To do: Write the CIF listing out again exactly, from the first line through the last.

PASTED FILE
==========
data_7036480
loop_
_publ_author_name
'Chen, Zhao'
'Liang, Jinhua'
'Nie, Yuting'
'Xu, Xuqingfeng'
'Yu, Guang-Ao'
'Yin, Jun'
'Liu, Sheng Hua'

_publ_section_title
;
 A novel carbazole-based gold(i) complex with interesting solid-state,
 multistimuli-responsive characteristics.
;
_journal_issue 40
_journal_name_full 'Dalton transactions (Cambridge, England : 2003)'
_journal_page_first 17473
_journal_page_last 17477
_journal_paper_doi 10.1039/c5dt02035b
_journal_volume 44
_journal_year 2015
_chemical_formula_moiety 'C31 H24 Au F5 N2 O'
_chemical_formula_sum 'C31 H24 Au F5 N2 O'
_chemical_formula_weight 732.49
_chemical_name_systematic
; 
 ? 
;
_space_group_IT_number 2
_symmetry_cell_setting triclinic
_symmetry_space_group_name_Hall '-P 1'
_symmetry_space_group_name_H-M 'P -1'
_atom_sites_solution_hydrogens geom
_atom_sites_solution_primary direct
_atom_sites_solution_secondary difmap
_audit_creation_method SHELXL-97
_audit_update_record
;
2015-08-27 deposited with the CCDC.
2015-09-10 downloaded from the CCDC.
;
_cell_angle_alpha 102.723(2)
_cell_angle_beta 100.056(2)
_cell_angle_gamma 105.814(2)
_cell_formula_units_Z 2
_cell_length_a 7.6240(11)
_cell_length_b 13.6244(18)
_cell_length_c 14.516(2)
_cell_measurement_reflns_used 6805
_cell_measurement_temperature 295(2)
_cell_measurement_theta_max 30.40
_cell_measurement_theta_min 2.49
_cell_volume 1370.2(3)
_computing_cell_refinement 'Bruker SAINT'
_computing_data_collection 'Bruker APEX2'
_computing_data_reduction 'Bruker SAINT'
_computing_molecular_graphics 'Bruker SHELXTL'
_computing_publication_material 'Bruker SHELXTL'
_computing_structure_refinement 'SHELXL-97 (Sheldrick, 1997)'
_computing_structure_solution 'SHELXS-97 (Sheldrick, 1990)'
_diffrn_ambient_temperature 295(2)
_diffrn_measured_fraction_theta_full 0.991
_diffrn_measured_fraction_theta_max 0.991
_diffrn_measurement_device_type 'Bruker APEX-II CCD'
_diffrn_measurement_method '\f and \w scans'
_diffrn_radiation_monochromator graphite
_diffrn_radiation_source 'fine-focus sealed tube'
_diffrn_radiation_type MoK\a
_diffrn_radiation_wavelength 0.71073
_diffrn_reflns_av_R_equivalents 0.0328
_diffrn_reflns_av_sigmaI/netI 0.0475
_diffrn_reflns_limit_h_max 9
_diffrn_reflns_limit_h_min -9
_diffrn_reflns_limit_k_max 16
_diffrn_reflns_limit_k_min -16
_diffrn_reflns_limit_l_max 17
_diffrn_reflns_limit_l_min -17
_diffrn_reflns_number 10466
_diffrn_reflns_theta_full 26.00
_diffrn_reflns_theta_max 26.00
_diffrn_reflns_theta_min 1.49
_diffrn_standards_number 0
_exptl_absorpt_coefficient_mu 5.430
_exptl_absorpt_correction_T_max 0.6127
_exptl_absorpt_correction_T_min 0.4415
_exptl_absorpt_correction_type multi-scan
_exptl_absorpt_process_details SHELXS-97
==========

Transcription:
data_7036480
loop_
_publ_author_name
'Chen, Zhao'
'Liang, Jinhua'
'Nie, Yuting'
'Xu, Xuqingfeng'
'Yu, Guang-Ao'
'Yin, Jun'
'Liu, Sheng Hua'

_publ_section_title
;
 A novel carbazole-based gold(i) complex with interesting solid-state,
 multistimuli-responsive characteristics.
;
_journal_issue 40
_journal_name_full 'Dalton transactions (Cambridge, England : 2003)'
_journal_page_first 17473
_journal_page_last 17477
_journal_paper_doi 10.1039/c5dt02035b
_journal_volume 44
_journal_year 2015
_chemical_formula_moiety 'C31 H24 Au F5 N2 O'
_chemical_formula_sum 'C31 H24 Au F5 N2 O'
_chemical_formula_weight 732.49
_chemical_name_systematic
; 
 ? 
;
_space_group_IT_number 2
_symmetry_cell_setting triclinic
_symmetry_space_group_name_Hall '-P 1'
_symmetry_space_group_name_H-M 'P -1'
_atom_sites_solution_hydrogens geom
_atom_sites_solution_primary direct
_atom_sites_solution_secondary difmap
_audit_creation_method SHELXL-97
_audit_update_record
;
2015-08-27 deposited with the CCDC.
2015-09-10 downloaded from the CCDC.
;
_cell_angle_alpha 102.723(2)
_cell_angle_beta 100.056(2)
_cell_angle_gamma 105.814(2)
_cell_formula_units_Z 2
_cell_length_a 7.6240(11)
_cell_length_b 13.6244(18)
_cell_length_c 14.516(2)
_cell_measurement_reflns_used 6805
_cell_measurement_temperature 295(2)
_cell_measurement_theta_max 30.40
_cell_measurement_theta_min 2.49
_cell_volume 1370.2(3)
_computing_cell_refinement 'Bruker SAINT'
_computing_data_collection 'Bruker APEX2'
_computing_data_reduction 'Bruker SAINT'
_computing_molecular_graphics 'Bruker SHELXTL'
_computing_publication_material 'Bruker SHELXTL'
_computing_structure_refinement 'SHELXL-97 (Sheldrick, 1997)'
_computing_structure_solution 'SHELXS-97 (Sheldrick, 1990)'
_diffrn_ambient_temperature 295(2)
_diffrn_measured_fraction_theta_full 0.991
_diffrn_measured_fraction_theta_max 0.991
_diffrn_measurement_device_type 'Bruker APEX-II CCD'
_diffrn_measurement_method '\f and \w scans'
_diffrn_radiation_monochromator graphite
_diffrn_radiation_source 'fine-focus sealed tube'
_diffrn_radiation_type MoK\a
_diffrn_radiation_wavelength 0.71073
_diffrn_reflns_av_R_equivalents 0.0328
_diffrn_reflns_av_sigmaI/netI 0.0475
_diffrn_reflns_limit_h_max 9
_diffrn_reflns_limit_h_min -9
_diffrn_reflns_limit_k_max 16
_diffrn_reflns_limit_k_min -16
_diffrn_reflns_limit_l_max 17
_diffrn_reflns_limit_l_min -17
_diffrn_reflns_number 10466
_diffrn_reflns_theta_full 26.00
_diffrn_reflns_theta_max 26.00
_diffrn_reflns_theta_min 1.49
_diffrn_standards_number 0
_exptl_absorpt_coefficient_mu 5.430
_exptl_absorpt_correction_T_max 0.6127
_exptl_absorpt_correction_T_min 0.4415
_exptl_absorpt_correction_type multi-scan
_exptl_absorpt_process_details SHELXS-97